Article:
French high school students protest racist deportation

Léonarda Dibrani was on a class trip Oct.9 in Doubs, a small community near the French-Swiss border, when French cops grabbed her off the bus and expelled her and her family to Kosovo. She is Roma, and the cops decided her family had overstayed their permitted time in France.

The following Saturday, Khatchik Kachatryan, a high school student in Paris whose family is from Armenia, was also expelled.

The high school students of France called the cops’ action an attack on all of them, on human rights, on the right to be educated, and they reacted with vigorous indignation and splendid solidarity with their expelled fellow students.

A week later, 12,000 high school students gathered in Paris and marched over a traditional route from Place de la Bastille to Place de la Nation. Another 10,000 students protested in Marseilles, Grenoble, Angers, la Rochelle and Avignon, and there were smaller protests in other places. The students not only marched, they struck classes and over 170 schools all over France were blockaded or disrupted. (Independent Workers Party, Oct. 20)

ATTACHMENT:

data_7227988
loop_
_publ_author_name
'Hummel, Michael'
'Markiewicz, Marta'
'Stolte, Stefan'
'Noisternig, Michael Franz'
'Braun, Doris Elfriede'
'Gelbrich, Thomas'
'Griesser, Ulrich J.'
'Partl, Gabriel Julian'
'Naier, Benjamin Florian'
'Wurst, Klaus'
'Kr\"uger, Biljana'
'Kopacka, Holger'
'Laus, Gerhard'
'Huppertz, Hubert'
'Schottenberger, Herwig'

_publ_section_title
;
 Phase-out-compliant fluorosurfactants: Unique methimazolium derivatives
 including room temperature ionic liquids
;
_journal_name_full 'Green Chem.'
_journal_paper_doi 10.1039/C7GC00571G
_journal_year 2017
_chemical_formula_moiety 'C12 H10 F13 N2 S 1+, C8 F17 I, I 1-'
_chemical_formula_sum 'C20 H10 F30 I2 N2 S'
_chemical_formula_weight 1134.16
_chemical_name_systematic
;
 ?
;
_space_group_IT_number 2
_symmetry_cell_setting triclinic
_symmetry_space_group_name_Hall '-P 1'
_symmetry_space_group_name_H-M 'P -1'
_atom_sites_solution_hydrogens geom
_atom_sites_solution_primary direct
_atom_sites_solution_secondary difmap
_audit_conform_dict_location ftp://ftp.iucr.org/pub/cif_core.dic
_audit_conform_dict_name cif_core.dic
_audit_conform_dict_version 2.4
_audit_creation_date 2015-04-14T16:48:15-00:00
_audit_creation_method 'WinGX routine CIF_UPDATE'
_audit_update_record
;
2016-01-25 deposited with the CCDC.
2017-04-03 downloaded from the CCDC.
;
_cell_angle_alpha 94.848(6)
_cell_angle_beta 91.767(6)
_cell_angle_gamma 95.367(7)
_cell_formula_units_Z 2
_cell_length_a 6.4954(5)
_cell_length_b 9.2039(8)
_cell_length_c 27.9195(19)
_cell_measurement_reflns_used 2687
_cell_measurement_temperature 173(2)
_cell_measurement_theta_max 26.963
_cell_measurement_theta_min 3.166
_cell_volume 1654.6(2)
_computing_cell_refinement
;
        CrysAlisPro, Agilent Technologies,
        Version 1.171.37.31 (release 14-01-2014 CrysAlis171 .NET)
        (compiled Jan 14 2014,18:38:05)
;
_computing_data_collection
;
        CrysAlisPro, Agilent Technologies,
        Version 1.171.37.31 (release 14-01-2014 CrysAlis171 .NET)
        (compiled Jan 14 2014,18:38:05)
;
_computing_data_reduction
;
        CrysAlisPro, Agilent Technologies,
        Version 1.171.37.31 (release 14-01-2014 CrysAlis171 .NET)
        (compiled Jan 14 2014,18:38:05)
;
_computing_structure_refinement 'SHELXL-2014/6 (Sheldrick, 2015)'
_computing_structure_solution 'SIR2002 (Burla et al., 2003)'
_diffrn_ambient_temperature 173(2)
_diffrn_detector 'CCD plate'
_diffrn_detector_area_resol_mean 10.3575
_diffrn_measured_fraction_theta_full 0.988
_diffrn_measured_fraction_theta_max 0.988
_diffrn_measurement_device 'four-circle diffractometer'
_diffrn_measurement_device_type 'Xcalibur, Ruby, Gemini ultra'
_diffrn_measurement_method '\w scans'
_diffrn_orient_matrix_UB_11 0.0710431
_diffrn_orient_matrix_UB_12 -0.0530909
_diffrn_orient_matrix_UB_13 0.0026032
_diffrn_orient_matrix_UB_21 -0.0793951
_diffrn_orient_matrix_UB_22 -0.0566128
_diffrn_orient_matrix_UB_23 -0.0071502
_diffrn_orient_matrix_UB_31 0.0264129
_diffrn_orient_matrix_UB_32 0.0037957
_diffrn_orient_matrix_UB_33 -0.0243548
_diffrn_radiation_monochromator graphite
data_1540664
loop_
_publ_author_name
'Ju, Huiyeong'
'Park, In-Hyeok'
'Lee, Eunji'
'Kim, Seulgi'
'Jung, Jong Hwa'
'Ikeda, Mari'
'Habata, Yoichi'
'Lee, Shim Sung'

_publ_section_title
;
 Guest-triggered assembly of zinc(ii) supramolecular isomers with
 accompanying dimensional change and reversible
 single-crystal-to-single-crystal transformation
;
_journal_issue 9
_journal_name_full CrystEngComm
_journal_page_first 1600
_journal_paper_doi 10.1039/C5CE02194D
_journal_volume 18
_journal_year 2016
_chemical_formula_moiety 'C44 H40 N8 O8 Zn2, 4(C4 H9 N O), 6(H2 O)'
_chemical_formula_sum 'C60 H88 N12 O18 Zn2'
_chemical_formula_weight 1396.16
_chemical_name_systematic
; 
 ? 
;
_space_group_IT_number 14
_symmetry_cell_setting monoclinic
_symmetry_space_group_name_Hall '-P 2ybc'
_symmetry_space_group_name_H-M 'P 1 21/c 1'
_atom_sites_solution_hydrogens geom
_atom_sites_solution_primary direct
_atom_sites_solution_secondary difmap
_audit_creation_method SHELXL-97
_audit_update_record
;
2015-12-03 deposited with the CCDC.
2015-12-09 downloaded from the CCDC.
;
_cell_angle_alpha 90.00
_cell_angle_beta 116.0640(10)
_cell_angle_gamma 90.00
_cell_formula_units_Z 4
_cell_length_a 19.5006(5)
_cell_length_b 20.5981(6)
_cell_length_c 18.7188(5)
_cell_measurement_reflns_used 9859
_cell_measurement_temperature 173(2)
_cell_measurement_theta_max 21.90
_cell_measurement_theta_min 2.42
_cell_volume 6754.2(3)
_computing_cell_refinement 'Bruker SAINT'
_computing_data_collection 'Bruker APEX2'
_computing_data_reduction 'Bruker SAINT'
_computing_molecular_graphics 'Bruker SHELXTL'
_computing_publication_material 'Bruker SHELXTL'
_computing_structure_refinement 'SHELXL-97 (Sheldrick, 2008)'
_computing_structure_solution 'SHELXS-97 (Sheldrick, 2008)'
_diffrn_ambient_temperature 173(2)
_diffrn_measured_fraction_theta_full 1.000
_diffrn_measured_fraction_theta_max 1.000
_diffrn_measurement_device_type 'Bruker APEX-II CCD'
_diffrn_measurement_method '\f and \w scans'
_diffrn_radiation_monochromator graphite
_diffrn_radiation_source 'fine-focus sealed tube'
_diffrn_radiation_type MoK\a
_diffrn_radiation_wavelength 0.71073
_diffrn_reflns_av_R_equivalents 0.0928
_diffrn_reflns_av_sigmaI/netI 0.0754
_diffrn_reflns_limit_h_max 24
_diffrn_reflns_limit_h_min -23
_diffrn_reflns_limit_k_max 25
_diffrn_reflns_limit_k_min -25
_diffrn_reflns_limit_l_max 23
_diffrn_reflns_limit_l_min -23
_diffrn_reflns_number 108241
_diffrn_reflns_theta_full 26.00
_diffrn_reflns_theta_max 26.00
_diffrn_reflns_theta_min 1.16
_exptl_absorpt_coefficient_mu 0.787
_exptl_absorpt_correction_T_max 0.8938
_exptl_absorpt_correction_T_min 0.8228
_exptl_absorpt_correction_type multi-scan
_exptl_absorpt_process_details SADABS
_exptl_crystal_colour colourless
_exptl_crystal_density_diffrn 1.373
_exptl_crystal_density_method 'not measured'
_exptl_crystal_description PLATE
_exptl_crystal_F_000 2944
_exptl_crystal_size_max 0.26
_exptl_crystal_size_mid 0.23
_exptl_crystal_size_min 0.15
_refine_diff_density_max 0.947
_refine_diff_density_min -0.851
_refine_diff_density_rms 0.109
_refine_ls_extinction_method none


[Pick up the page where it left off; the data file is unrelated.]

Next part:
YouTube videos show students piling up garbage containers and building street barricades several stories high in front of their school, then climbing down over the scaffolding or via ladders and fire escapes. When students marched through the neighborhoods around their schools, they used railroad flares and smoke canisters to make it harder for the cops to repress them. Other photos show sit-ins in front of the schools.

The huge outcry led the government to offer Léonarda Dibrani a waiver to return as a student, but without her family. They claimed her expulsion was legal. She refused the offer.

The students’ demands were simple: Since “Education has no borders” there should be “No expulsions of young people in a course of study” and “Léonarda and Khatchik must be able to return” with their families.  There were a number of signs calling on Minister of Interior Manuel Valls to resign.

With a two-week vacation period starting Oct. 21, the next steps of the struggle are unclear.

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